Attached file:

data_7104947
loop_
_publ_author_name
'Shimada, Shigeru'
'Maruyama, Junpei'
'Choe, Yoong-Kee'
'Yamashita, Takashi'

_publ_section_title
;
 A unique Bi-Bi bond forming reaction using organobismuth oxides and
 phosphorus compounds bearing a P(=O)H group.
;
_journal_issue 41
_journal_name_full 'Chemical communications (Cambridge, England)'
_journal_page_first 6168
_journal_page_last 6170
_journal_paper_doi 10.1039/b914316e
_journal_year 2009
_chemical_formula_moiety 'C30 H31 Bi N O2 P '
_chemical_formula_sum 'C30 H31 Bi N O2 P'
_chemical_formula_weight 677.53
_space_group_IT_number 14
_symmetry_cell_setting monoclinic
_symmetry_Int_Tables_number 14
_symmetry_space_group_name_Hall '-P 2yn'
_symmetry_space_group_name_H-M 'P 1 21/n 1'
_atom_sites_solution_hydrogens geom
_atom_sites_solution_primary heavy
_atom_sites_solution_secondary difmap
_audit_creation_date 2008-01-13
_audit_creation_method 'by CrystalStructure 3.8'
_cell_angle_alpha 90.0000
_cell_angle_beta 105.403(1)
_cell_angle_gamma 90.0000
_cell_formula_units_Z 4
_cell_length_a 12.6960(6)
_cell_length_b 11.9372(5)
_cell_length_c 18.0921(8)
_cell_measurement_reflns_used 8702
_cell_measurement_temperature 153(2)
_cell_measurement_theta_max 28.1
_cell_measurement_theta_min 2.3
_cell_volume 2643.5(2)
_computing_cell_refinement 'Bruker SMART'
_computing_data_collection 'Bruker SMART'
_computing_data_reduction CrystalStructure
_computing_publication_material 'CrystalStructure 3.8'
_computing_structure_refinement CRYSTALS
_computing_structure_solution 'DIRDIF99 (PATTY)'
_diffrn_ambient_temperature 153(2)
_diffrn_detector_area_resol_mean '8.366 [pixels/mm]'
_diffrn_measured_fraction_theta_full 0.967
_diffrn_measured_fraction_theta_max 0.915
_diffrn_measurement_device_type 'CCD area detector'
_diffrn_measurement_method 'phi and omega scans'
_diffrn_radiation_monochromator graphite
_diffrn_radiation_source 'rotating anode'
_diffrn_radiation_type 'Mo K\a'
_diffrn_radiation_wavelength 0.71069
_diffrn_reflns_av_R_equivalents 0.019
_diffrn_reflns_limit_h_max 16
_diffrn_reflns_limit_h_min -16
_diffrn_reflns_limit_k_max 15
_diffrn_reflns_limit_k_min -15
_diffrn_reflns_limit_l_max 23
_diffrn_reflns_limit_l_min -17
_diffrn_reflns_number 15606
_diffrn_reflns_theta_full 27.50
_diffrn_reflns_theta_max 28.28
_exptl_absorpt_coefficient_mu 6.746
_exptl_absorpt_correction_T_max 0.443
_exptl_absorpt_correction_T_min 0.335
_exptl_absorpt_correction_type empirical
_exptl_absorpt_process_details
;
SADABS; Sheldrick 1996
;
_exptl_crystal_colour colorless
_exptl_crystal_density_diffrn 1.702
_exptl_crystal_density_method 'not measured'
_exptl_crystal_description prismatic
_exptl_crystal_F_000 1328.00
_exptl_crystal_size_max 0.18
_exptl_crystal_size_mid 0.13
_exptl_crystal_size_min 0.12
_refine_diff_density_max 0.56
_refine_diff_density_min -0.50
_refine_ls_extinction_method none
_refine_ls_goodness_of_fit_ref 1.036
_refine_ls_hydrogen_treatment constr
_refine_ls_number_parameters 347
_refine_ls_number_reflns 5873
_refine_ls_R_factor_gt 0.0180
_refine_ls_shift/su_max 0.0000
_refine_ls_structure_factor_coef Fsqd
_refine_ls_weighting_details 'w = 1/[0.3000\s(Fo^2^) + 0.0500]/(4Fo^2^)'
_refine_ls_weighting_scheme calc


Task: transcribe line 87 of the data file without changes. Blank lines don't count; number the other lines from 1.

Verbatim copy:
_refine_diff_density_min -0.50